Wednesday, March 18, 2015

Drinking From The Deep Creedal Wells: Nicaea, Christology, and Salvation-History

This is intended as a reflection on the Creeds in Relation to New Testament Christology and the Christian Life

In reflecting upon this past quarter, one is hard pressed to consider a topic more pressing and pertinent than Christology. The topics of the virgin birth, subordinationism, and Christ’ sinlessness—or inability to sin—are persistently being debated in academic institutions and seminaries, with little end in sight. Often the relationship between theoretical dogma and ordinary life is overlooked, as the academic world and pastoral ministry can be seen as at odds with each other. However, in light of the Christian existence and the need to actually live a life based upon Scripture, one then needs to know the Scriptural reciprocity Scripture and the Creeds. The goal of this paper is to reflect upon the nature and witness of the Creeds for New Testament Christology, and the implications for daily life in the Church.

The Creeds of Nicaea (325AD) and Nicene-Constantinopolitan (381AD) are considered a vital part of the Church’s historical testimony. I confess that I had never read either Creed in its entirety until this past quarter, so perusing the ancient literature provided a theological jolt that would press anyone into more serious study. Thus, there are three crucial issues one may find within the Creeds that present Christian theology with some measure of doctrinal preeminence.

First, the Creeds have centralized key doctrinal issues that most consider to be top tier. For example, Christ’s equality with God the Father, his preexistence, virgin birth, death, and resurrection. Second tier subjects such as church government, differing views on eschatology (eternal conscious punishment or annihilationism), and even the inerrancy of Scripture are not present in any of the early Creeds—although baptism appears quite prominently as a feature as the universal church favors “one baptism for the forgiveness of sins.” This of course does not mean the aforementioned doctrines are not important doctrines—far from it! —But rather the early church did not view them in an ‘essentialist’ manner. Christology was—and is—more important than Christian views of church and government. So, in a way, this Creedal first order has helped provide an essential result of the basics of Christian orthodoxy, confirmed by Paul (1 Cor. 15:1-4 and passim) as Christ’s bodily resurrection from the dead.

Second, the Creeds have really teased out a lot of the theological themes in the New Testament. A classic example is the doctrine of the Trinity. Nowhere in the New Testament—disregarding the textual interpolation in 1 John 5:7-8—is the doctrine of the Trinity clearly and systematically laid out in a manner that would provide unequivocal support. However, given the data regarding Jesus’ divinity (John 5:18; 10:30), some form of his preexistence (1 Cor. 10:4; Col. 1:15-20), his equality with God (Phil. 2:6-7), and his possibly being called God (θεὸς in Rom. 9:5; c.f. Titus 2:13 if by Paul) all offer some strong possible glimpses of the relationship within the Godhead, or as Richard Bauckham says, “the divine identity.” The inclusion of Christ and the Holy Spirit in the Great Commission in Matthew 28:19-20 is a classic example of an early proto-Trinitarian doxology (c.f. 1 Cor. 12:4-6). Christ is also spoken about in the same way as YHWH, where 2 Thess. 1:8-9 speaks of “the Lord Jesus from Heaven” (τοῦ κυρίου Ἰησοῦ ἀπ᾿ οὐρανοῦ) in the same way YHWH is spoken of in the Old Testament (c.f. Isaiah 66:15-16), bringing judgment upon the oppressors of the church. This all seems to culminate in our fulfilled affirmation of Christ:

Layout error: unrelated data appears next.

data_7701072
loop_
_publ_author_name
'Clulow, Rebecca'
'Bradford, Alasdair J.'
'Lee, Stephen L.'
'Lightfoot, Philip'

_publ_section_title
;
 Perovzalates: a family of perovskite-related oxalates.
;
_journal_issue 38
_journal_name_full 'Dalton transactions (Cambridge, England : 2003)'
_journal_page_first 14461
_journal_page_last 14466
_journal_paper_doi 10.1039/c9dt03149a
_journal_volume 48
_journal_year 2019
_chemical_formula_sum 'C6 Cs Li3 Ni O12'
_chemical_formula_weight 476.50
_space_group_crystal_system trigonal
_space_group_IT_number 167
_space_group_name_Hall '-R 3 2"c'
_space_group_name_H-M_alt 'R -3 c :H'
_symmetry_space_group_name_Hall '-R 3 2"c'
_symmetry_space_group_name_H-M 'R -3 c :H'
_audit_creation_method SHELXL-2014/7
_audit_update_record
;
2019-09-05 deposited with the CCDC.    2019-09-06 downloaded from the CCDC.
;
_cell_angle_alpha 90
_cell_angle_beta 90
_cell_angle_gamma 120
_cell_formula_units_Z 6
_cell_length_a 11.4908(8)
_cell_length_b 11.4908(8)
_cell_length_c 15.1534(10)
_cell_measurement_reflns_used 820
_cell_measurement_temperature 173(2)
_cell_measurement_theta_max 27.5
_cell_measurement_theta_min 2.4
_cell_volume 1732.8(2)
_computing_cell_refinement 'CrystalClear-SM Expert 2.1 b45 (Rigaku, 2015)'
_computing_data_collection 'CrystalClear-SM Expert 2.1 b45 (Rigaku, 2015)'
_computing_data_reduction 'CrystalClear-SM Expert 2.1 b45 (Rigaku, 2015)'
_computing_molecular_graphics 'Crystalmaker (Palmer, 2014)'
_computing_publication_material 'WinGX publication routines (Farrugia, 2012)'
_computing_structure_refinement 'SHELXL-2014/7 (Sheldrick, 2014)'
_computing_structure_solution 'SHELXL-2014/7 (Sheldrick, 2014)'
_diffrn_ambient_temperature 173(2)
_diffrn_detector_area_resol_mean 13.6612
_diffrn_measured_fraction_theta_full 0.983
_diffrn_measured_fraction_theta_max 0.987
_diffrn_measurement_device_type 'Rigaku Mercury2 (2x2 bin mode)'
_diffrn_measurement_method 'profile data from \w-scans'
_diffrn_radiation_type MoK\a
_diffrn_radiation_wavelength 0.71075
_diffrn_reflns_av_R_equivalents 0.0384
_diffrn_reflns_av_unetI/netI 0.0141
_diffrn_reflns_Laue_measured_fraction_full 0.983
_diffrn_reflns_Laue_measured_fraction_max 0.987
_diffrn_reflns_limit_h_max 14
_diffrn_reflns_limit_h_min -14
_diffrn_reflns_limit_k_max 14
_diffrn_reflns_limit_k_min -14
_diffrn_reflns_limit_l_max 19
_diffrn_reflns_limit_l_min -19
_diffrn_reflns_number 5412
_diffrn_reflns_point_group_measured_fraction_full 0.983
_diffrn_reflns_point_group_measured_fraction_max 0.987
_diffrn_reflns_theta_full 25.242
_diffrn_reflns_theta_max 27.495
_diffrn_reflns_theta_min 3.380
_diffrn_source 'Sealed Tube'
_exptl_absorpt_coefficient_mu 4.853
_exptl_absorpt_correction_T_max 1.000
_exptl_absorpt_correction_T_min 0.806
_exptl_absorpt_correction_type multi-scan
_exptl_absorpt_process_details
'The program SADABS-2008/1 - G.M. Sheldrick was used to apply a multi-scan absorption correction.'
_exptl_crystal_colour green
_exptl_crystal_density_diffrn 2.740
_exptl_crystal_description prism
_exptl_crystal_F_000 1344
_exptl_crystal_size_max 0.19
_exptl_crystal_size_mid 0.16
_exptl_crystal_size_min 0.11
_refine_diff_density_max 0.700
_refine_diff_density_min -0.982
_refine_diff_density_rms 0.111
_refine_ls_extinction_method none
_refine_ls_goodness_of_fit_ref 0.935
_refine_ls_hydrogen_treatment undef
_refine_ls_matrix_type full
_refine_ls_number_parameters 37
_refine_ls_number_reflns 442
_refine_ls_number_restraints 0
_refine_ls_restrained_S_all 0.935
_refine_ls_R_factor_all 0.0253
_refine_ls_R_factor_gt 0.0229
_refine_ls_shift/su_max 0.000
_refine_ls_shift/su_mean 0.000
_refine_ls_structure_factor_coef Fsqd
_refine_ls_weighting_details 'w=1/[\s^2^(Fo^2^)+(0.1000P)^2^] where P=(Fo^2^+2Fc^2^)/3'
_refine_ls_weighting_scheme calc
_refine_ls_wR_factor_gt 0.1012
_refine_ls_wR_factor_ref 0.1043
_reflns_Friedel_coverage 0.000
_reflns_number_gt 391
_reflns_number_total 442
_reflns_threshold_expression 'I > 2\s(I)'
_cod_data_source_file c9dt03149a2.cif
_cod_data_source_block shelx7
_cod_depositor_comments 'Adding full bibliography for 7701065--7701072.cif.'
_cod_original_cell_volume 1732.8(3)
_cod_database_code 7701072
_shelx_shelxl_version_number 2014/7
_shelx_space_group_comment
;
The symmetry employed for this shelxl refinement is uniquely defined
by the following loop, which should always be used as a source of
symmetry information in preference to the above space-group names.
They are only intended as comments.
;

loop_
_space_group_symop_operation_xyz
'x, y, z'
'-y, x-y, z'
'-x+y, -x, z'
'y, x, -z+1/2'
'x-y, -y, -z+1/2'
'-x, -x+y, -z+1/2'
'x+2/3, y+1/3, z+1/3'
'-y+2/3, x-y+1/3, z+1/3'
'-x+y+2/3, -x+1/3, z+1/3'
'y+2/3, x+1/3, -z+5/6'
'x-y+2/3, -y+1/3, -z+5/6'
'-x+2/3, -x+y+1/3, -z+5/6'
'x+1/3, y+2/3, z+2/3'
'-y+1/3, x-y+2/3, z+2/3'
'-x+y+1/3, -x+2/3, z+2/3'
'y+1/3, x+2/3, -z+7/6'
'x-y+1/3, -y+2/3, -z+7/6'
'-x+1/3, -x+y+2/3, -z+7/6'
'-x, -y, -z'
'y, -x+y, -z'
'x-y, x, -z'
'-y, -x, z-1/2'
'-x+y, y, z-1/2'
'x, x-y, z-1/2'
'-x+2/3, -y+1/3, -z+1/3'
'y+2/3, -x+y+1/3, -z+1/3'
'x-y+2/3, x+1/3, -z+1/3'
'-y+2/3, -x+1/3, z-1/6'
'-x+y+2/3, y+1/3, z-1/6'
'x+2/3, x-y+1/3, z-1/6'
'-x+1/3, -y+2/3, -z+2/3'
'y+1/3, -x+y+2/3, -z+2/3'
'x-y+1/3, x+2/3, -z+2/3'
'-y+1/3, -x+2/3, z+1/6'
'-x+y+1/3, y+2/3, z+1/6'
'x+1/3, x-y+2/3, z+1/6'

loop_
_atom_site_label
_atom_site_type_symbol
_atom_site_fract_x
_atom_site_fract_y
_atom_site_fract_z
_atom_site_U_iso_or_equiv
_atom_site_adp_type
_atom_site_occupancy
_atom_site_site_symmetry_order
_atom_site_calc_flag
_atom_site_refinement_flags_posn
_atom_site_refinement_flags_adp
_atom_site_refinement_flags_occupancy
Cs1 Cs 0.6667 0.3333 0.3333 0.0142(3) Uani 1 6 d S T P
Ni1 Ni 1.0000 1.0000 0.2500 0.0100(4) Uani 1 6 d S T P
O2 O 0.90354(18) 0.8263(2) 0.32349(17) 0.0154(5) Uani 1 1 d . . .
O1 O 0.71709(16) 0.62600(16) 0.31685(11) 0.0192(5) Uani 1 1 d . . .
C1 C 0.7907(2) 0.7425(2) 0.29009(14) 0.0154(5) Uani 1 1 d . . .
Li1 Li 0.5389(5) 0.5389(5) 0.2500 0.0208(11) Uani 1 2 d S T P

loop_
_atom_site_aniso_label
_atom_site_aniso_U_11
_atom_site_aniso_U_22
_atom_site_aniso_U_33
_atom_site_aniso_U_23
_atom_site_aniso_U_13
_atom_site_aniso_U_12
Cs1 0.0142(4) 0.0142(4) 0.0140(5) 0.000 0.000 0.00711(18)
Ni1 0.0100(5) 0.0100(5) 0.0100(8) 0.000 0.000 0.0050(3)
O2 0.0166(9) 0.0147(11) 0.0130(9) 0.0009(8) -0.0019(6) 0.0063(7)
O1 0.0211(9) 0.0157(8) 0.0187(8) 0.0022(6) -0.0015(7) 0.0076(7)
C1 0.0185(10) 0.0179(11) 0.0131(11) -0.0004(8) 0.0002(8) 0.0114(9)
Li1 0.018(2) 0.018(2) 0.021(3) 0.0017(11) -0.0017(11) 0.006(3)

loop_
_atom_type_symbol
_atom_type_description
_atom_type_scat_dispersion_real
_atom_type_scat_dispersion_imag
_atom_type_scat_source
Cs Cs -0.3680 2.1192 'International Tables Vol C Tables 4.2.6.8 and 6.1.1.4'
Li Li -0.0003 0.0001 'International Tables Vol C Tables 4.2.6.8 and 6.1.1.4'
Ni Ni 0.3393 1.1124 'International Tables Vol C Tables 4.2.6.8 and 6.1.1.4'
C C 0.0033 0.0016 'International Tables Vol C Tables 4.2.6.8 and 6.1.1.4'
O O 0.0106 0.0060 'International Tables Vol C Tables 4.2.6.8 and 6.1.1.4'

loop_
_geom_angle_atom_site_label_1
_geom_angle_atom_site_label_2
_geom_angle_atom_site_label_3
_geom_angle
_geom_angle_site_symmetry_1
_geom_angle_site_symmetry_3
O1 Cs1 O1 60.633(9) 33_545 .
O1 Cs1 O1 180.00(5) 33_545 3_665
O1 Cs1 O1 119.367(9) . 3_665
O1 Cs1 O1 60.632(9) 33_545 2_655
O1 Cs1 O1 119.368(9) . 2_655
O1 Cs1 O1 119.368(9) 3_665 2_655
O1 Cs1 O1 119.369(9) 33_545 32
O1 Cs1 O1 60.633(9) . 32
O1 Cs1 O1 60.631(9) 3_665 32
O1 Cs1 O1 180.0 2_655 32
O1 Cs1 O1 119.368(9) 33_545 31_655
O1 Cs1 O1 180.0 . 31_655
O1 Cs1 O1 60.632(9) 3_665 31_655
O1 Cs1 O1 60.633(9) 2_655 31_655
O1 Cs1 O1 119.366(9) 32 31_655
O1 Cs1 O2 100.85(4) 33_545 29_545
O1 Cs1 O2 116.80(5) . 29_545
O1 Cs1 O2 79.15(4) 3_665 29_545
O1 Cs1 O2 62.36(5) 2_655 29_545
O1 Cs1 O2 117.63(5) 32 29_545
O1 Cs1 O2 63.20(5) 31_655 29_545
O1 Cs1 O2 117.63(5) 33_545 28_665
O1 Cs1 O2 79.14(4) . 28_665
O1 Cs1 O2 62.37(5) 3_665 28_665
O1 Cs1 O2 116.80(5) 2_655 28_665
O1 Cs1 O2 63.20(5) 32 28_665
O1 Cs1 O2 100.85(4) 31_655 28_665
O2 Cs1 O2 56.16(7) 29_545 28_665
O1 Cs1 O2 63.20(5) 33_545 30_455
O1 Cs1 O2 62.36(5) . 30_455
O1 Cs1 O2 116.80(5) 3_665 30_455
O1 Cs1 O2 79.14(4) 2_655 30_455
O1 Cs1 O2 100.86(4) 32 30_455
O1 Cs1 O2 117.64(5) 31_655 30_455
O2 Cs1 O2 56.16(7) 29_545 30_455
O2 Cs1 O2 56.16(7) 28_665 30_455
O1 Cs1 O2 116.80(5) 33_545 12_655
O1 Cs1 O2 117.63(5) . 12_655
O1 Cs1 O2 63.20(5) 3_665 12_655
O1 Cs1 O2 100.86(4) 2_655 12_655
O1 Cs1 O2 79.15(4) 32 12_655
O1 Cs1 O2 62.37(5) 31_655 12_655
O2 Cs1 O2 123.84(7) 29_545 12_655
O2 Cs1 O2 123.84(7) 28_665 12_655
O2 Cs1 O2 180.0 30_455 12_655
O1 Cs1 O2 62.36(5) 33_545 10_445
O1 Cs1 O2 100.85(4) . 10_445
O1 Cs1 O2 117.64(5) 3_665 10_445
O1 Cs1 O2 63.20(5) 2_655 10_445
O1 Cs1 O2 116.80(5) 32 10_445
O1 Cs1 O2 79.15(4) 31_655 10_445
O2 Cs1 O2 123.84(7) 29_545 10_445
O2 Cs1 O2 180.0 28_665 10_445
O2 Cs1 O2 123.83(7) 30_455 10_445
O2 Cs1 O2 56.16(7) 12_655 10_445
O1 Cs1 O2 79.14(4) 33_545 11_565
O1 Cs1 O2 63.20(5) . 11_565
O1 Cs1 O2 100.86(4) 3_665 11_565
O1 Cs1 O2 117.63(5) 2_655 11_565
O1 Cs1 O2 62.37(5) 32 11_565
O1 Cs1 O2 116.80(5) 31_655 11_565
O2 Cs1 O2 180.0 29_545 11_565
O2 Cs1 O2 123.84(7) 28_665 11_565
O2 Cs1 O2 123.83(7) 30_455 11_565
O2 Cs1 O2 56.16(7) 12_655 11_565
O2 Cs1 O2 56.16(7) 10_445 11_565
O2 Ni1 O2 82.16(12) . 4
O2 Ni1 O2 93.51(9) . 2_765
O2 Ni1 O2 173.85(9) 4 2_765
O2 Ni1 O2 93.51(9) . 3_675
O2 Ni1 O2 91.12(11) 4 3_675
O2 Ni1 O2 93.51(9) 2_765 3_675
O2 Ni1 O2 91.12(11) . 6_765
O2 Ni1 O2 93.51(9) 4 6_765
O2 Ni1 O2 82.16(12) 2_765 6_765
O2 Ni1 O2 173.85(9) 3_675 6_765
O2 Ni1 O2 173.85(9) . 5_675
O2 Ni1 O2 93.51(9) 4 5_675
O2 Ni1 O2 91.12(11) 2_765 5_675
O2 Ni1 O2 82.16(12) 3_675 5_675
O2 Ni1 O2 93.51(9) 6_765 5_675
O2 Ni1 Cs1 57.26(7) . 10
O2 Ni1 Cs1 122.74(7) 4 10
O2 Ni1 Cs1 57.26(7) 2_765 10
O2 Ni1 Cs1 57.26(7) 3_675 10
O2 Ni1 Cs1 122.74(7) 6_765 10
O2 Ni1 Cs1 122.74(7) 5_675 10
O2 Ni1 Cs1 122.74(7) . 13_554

“And in one Lord Jesus Christ, the only-begotten Son of God, begotten of the Father before all things, Light of Light, true God from true God, begotten, not made, of one substance/being with the Father.”
This teasing of doctrine out of the New Testament is helpful, insofar as it finds common threads among the diverse authors of Scripture and manages to intertwine them in an embroidery—an embroidery that illustrates the beauty of Scripture as she dances throughout history, leaving footprints in the sands of time for us to follow.

Third and finally, the Creeds place a definitive capstone on the salvation-history narrative that Scripture seems to point towards. They tell the story of the preexistence and consubstantial Son who was sent into the world “who for us [humans], and for our salvation, came down from heaven, and was incarnate by the Holy Spirit of the Virgin Mary, and was made [human].” In a world driven by personal and corporate narrative and the accumulation of particular experiences, this salvation story offers humanity a glimpse into the divine reality. This narrative categorically rejects other competing narratives, such as sexual, racial, and economic exploitation in favor of a life of humbleness and service. It tells a story of God waging a war against the forces of evil and death, being subjected to these forces in a state of humiliation, and rising in triumph over the grave. It assumes the unity of the holy Catholic Church (Eastern, Roman, Protestant), and where we place our hope: in the resurrection of the dead and in the life of the world to come. It is to stand with the Prophets of old who denounce injustice and corruption, whether secular or religious. It presents to us an ecologically minded framework for the care of the earth, as this earth was given by God the Father through Christ (1 Cor. 8:4-6), and thus demands our care as viceroys, as caretakers. It confirms the unique humanity of both male and female, as Christ died for “us humans” (ἀνθρώπους) and was made human for us (ἐνανθρωπήσαντα), that neither male nor female are excluded from the drama of redemption.

This new creation under the reign of the eternal Godhead will have no end. Thus, fear is no longer a necessity, but a memorial. Our salvation narrative ultimately trusts in the final defeat, abolition, and annihilation of evil and death. It proclaims hope for the dearly departed in Christ, and requires our action within this very page-turning narrative. It is a call for holy living ‘in Christ’ where we place ourselves within his paradigm and partake in his church. Ours is a pursuit of theosis, a dance towards the divine, nearing a place where the streets have no name. It is the rejection of darkness and an assumption of never ending light (Rev. 21:25), where God dwells with mortals (Rev. 21:3).